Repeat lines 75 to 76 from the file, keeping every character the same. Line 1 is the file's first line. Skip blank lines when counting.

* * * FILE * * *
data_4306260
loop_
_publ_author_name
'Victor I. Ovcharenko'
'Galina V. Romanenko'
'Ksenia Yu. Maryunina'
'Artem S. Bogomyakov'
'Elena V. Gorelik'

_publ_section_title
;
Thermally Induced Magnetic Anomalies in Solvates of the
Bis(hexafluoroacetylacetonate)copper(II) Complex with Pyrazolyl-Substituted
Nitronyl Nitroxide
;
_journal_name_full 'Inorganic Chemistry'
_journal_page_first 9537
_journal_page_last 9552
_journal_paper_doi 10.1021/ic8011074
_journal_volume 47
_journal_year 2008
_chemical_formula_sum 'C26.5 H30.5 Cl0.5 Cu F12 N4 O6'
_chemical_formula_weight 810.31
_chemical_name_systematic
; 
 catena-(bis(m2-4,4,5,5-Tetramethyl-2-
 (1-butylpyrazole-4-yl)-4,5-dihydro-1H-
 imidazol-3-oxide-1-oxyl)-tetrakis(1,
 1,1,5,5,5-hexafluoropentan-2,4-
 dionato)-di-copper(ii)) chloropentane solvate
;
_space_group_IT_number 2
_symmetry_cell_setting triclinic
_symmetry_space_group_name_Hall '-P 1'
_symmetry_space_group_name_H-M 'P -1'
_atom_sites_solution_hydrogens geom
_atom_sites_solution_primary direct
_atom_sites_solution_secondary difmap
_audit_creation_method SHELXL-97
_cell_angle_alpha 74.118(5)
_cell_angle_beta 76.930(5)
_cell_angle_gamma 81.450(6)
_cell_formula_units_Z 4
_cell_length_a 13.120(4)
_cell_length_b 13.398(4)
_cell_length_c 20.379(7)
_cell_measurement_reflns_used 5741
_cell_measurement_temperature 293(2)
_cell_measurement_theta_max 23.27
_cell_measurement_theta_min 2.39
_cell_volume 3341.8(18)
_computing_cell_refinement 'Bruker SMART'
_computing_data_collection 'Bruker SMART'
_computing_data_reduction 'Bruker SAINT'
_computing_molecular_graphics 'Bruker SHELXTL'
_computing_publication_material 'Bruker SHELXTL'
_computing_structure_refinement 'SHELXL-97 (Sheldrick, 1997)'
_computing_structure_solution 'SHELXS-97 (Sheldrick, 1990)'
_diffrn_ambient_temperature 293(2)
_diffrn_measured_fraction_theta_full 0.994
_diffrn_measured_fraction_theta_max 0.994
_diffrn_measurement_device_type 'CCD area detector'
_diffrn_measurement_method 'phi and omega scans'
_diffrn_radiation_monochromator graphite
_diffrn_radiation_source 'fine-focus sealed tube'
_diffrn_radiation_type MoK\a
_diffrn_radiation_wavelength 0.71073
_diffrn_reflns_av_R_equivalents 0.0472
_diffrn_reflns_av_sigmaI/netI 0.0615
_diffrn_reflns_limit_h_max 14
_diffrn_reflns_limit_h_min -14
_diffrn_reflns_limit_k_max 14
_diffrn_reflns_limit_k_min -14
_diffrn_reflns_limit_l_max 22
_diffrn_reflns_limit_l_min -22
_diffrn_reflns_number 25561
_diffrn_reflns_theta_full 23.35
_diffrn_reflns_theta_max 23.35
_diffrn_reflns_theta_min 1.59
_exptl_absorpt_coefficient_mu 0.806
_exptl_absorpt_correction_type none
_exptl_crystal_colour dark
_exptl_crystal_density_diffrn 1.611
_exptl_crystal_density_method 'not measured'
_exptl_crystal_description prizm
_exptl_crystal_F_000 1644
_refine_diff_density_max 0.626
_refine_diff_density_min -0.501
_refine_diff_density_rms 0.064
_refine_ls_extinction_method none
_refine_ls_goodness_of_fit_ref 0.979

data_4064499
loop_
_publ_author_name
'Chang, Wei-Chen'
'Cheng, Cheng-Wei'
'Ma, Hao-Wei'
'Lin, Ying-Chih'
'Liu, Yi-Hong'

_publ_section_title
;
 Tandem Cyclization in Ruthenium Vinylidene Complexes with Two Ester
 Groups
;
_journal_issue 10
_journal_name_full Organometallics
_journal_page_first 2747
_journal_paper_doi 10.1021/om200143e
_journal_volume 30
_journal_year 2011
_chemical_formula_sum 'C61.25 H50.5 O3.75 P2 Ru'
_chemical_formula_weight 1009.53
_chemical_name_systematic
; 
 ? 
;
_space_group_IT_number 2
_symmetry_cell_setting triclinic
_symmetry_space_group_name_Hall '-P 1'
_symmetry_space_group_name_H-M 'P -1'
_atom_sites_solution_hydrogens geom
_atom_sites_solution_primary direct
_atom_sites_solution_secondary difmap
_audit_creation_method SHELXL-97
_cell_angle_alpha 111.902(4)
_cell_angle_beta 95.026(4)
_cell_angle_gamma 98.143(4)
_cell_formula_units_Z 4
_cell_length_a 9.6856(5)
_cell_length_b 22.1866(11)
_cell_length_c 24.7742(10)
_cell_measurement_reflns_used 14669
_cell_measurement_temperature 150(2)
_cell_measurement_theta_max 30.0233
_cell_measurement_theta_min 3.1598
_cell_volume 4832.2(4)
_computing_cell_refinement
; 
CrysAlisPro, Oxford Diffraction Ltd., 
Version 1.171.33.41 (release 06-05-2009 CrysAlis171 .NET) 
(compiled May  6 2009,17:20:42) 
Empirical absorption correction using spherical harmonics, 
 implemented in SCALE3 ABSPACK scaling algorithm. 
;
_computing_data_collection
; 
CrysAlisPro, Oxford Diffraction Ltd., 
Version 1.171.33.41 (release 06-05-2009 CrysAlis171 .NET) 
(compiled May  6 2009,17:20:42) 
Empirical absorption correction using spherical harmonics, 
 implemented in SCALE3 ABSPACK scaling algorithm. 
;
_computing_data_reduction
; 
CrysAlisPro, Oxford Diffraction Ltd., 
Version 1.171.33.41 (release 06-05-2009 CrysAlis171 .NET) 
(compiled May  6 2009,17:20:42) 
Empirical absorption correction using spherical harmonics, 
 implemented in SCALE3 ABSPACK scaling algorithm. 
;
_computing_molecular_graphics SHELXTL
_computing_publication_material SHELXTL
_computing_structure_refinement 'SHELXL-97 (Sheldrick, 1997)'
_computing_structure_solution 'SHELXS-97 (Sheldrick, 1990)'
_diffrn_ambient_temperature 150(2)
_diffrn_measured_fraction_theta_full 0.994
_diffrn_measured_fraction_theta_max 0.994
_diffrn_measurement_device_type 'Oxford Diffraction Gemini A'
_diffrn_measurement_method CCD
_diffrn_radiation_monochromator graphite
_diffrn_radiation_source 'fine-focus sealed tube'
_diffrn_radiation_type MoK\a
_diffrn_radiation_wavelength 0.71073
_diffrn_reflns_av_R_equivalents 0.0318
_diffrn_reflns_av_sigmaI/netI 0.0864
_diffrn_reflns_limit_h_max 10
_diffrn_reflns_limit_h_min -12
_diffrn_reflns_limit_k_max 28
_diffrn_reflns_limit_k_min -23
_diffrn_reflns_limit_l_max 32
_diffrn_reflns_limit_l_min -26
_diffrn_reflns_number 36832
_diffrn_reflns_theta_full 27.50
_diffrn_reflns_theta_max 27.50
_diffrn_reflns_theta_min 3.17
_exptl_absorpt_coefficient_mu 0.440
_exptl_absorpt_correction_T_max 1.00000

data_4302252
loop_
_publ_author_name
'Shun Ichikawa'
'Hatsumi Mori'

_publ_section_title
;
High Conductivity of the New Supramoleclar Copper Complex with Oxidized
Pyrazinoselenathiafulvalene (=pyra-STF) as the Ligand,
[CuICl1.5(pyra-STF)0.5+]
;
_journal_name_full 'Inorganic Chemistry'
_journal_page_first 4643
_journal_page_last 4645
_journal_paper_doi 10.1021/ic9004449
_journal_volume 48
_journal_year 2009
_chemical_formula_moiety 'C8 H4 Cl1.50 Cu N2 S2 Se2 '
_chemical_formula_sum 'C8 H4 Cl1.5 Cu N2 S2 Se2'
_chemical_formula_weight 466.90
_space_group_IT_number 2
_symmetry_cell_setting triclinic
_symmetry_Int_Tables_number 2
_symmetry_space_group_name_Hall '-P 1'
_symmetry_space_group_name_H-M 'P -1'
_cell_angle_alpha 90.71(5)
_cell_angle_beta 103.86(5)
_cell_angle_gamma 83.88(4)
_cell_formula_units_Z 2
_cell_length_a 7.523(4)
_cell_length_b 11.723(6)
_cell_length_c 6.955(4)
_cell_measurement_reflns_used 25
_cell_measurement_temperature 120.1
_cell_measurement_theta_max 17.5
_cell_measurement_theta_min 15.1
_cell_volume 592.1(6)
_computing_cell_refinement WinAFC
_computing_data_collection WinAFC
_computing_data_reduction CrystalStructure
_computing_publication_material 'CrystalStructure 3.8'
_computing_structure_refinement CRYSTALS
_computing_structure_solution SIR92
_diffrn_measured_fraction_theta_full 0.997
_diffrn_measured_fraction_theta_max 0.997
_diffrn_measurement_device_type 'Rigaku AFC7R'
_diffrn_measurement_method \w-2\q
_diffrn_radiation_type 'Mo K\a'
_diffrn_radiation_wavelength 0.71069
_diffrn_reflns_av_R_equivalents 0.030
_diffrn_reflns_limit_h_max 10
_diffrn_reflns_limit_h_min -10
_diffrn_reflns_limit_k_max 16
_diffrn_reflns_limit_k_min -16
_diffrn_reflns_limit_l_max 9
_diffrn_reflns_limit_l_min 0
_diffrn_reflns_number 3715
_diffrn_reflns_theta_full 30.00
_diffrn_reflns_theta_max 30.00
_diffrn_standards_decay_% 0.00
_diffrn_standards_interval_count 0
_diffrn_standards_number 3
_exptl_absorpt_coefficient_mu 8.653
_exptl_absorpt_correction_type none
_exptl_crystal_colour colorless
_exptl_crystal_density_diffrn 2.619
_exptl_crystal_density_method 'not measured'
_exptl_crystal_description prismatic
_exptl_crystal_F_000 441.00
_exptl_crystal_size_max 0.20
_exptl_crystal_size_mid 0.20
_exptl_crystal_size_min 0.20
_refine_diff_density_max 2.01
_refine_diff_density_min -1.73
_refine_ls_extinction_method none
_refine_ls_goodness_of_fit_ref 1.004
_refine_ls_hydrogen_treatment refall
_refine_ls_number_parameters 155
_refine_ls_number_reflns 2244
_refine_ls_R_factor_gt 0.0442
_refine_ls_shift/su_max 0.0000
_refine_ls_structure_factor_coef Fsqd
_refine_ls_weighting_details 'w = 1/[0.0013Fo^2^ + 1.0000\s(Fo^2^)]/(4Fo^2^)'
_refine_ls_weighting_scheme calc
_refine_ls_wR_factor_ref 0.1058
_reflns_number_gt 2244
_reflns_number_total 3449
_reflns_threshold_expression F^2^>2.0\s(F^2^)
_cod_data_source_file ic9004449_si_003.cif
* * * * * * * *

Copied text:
_diffrn_reflns_number 25561
_diffrn_reflns_theta_full 23.35